§. 109. And thus in Israel itself, the chief business of their judges, and first kings, seems to have been to be captains in war, and leaders of their armies; which (besides what is signified by going out and in before the people, which was to march forth to war, and home again in the heads of their forces) appears plainly in the story of Jephtha. The Ammonites making war upon Israel, the Gileadites in fear send to Jephtha, a bastard of their family whom they had cast off, and article with him, if he will assist them against the Ammonites, to make him their ruler; which they do in these words, “And the people made him head and captain over them,” Judges xi. 11. which was, as it seems, all one as to be judge. “And he judged Israel,” Judges xii. 7. that is, was their captain-general six years. So when Jotham upbraids the Shechemites with the obligation they had to Gideon, who had been their judge and ruler, he tells them, “He fought for you, and adventured his life far, and delivered you out of the hands of Midian,” Judg. ix. 17. Nothing mentioned of him, but what he did as a general: and indeed that is all is found in his history, or in any of the rest of the judges. And Abimelech particularly is called king, though at most he was but their general. And when, being weary of the ill conduct of Samuel’s sons, the children of Israel desired a king, like all the nations to judge them, and to go out before them, and to fight their battles, 1 Sam. viii. 20. God granting their desire, says to Samuel, “I will send thee a man, and thou shalt anoint him to be captain over my people Israel, that he may save my people out of the hands of the Philistines,” ix. 16. As if the only business of a king had been to lead out their armies, and fight in their defence; and accordingly at his inauguration pouring a vial of oil upon him, declares to Saul, that the Lord had anointed him to be captain over his inheritance, x. 1. And therefore those, who after Saul’s being solemnly chosen and saluted king by the tribes at Mispah, were unwilling to have him their king, made no other objection but this, “How shall this man save us?” v. 27. as if they should have said, this man is unfit to be our king, not having skill and conduct enough in war, to be able to defend us. And when God resolved to transfer the government to David, it is in these words, “But now thy kingdom shall not continue: the Lord hath sought him a man after his own heart, and the Lord hath commanded him to be captain over his people,” xiii. 14. As if the whole kingly authority were nothing else but to be their general: and therefore the tribes who had stuck to Saul’s family, and opposed David’s reign, when they came to Hebron with terms of submission to him, they tell him, amongst other arguments they had to submit to him as to their king, that he was in effect their king in Saul’s time, and therefore they had no reason but to receive him as their king now. “Also (say they) in time past, when Saul was king over us, thou wast he that leddest out and broughtest in Israel, and the Lord said unto thee, Thou shalt feed my people Israel, and thou shalt be a captain over Israel.”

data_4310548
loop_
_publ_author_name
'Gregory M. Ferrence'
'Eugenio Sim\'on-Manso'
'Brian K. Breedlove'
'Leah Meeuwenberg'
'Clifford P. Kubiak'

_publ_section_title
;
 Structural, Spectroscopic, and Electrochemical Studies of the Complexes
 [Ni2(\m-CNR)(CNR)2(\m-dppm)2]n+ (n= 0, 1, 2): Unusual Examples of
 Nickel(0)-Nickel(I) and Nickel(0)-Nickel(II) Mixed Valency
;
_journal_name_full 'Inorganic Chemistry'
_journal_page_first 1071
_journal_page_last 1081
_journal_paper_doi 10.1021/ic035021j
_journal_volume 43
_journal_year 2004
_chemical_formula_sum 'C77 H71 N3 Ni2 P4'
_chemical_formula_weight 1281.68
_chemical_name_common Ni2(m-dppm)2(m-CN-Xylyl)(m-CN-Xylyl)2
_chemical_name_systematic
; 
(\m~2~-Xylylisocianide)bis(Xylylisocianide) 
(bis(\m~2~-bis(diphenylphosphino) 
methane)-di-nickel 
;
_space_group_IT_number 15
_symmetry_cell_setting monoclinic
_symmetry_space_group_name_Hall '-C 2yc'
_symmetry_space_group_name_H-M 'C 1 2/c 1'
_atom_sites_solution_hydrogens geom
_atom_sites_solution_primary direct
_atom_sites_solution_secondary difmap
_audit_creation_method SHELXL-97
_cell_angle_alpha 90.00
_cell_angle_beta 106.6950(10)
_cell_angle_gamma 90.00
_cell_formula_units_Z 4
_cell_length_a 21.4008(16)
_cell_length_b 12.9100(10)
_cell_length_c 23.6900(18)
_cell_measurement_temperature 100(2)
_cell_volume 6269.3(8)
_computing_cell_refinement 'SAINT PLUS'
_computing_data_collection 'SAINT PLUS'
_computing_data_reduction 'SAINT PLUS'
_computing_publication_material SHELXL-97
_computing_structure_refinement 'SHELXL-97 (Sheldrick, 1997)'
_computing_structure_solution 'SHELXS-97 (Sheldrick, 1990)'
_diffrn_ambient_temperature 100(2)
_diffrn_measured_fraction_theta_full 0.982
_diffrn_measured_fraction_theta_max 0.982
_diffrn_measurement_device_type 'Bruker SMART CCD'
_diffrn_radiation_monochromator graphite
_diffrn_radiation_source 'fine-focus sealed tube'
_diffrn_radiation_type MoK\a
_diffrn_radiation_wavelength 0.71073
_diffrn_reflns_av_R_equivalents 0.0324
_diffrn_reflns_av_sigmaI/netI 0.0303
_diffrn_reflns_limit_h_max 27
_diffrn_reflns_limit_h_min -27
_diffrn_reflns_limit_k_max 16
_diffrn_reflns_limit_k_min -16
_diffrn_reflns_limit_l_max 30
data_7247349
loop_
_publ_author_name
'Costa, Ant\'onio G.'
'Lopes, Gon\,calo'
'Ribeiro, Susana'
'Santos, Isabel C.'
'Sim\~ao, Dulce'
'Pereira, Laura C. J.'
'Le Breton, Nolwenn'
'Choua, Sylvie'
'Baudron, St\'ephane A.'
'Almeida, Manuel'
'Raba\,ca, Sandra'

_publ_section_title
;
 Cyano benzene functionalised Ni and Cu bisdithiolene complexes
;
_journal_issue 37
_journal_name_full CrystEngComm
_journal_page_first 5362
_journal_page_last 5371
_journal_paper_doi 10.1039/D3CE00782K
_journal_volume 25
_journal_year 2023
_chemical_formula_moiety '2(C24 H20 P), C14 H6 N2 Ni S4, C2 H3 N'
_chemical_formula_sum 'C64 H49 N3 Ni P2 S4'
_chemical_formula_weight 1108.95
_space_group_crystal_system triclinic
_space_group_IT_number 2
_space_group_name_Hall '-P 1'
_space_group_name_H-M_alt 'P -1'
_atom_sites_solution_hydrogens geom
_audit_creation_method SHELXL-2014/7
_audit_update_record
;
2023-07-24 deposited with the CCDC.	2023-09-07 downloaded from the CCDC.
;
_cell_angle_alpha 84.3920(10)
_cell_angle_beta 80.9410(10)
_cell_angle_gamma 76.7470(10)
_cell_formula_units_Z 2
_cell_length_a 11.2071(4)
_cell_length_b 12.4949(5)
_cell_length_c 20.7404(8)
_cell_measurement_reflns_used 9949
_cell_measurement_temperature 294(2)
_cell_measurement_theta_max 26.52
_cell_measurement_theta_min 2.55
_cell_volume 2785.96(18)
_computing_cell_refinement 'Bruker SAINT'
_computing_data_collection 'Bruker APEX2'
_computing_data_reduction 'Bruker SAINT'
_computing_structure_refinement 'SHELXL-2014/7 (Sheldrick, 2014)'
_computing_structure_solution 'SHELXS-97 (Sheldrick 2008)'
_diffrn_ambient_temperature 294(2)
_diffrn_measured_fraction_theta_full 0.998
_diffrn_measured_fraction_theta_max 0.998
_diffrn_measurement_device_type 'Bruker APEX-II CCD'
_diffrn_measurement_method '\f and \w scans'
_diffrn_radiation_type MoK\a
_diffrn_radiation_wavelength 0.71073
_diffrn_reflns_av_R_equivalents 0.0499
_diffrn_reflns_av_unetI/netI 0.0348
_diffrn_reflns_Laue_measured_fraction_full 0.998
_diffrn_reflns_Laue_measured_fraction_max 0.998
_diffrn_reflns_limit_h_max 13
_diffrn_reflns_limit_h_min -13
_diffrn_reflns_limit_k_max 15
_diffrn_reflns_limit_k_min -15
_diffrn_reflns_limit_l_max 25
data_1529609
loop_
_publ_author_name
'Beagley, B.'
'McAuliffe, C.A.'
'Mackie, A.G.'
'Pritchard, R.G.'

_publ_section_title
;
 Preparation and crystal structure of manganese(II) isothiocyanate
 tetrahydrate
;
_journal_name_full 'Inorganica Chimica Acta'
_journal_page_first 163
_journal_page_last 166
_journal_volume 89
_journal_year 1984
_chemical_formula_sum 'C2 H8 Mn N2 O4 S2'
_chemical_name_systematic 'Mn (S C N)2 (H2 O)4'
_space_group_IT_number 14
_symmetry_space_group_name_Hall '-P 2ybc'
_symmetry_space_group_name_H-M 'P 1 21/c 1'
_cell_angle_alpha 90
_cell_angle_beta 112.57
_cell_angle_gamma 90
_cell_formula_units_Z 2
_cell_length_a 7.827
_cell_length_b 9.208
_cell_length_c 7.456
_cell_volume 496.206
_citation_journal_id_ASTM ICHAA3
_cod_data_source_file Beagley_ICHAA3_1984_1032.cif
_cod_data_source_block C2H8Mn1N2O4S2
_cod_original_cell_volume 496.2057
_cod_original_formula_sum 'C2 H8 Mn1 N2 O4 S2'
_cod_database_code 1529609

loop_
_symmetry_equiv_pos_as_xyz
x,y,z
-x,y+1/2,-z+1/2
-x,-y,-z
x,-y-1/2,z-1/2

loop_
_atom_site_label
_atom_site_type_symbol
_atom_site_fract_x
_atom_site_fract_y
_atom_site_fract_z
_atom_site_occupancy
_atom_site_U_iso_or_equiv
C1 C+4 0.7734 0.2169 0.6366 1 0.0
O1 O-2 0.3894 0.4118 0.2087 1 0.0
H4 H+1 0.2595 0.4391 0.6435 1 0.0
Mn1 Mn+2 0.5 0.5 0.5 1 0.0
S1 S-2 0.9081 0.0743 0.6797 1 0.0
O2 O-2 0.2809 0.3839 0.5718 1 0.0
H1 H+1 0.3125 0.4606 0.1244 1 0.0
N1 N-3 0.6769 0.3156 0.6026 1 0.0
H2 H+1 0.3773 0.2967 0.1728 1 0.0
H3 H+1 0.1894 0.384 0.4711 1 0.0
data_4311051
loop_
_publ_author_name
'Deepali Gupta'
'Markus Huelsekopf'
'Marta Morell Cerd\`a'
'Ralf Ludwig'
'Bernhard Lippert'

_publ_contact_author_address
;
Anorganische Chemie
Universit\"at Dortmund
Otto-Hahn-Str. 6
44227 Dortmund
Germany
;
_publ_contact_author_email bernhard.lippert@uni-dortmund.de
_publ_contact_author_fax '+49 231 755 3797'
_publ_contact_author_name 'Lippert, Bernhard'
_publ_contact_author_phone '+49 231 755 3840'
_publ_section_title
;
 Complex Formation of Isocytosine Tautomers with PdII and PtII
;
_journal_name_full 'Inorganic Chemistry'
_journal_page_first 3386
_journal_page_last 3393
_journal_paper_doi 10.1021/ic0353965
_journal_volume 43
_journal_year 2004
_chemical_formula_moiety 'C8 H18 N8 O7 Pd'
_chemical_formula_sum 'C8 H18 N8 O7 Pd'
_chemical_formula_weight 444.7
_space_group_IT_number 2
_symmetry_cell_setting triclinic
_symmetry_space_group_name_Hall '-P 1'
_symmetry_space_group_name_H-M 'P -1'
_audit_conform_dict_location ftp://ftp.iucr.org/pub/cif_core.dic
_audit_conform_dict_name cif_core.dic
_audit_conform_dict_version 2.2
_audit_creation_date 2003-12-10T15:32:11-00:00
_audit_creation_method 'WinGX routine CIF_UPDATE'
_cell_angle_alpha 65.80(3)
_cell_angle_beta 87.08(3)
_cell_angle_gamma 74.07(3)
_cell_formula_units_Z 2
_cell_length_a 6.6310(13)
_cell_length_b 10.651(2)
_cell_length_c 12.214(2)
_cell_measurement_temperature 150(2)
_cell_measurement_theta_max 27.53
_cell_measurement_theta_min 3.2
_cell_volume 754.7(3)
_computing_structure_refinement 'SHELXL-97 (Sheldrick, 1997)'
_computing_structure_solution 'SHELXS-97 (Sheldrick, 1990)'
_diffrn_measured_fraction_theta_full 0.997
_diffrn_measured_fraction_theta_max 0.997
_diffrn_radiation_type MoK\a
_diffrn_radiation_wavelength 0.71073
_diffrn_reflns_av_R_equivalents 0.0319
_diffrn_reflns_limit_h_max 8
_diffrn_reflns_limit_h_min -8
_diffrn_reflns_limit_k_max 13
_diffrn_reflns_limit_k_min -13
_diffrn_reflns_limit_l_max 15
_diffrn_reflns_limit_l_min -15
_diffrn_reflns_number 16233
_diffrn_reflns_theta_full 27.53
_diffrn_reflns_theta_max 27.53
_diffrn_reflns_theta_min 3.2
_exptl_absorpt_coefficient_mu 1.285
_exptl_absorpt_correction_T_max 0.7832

§. 110. Thus, whether a family by degrees grew up into a commonwealth, and the fatherly authority being continued on to the elder son, every one in his turn growing up under it, tacitly submitted to it, and the easiness and equality of it not offending any one, every one acquiesced, till time seemed to have confirmed it, and settled a right of succession by prescription: or whether several families, or the descendents of several families, whom chance, neighbourhood, or business brought together, uniting into society, the need of a general, whose conduct might defend them against their enemies in war, and the great confidence the innocence and sincerity of that poor but virtuous age, (such as are almost all those which begin governments, that ever come to last in the world) gave men one of another, made the first beginners of commonwealths generally put the rule into one man’s hand, without any other express limitation or restraint, but what the nature of the thing, and the end of government required: which ever of those it was that at first put the rule into the hands of a single person, certain it is no body was intrusted with it but for the public good and safety, and to those ends, in the infancies of commonwealths, those who had it commonly used it. And unless they had done so, young societies could not have subsisted; without such nursing fathers tender and careful of the public weal, all governments would have sunk under the weakness and infirmities of their infancy, and the prince and the people had soon perished together.
One thing John Locke leaves out of this story of political evolution as a response to war is an account of how the collective pursuit of war often caused an atrophy in respect for natural law justice between nations. A group of warriors raiding another tribe often encourage each other in theft, rape and militarily unnecessary murder that many of the individuals in that group of warriors would shrink from without such social support for depredations on the other tribe. If John Ferejohn and Frances McCall Rosenbluth are right that war fosters democracy, the price of democracy is high.
For links to other John Locke posts, see these John Locke aggregator posts: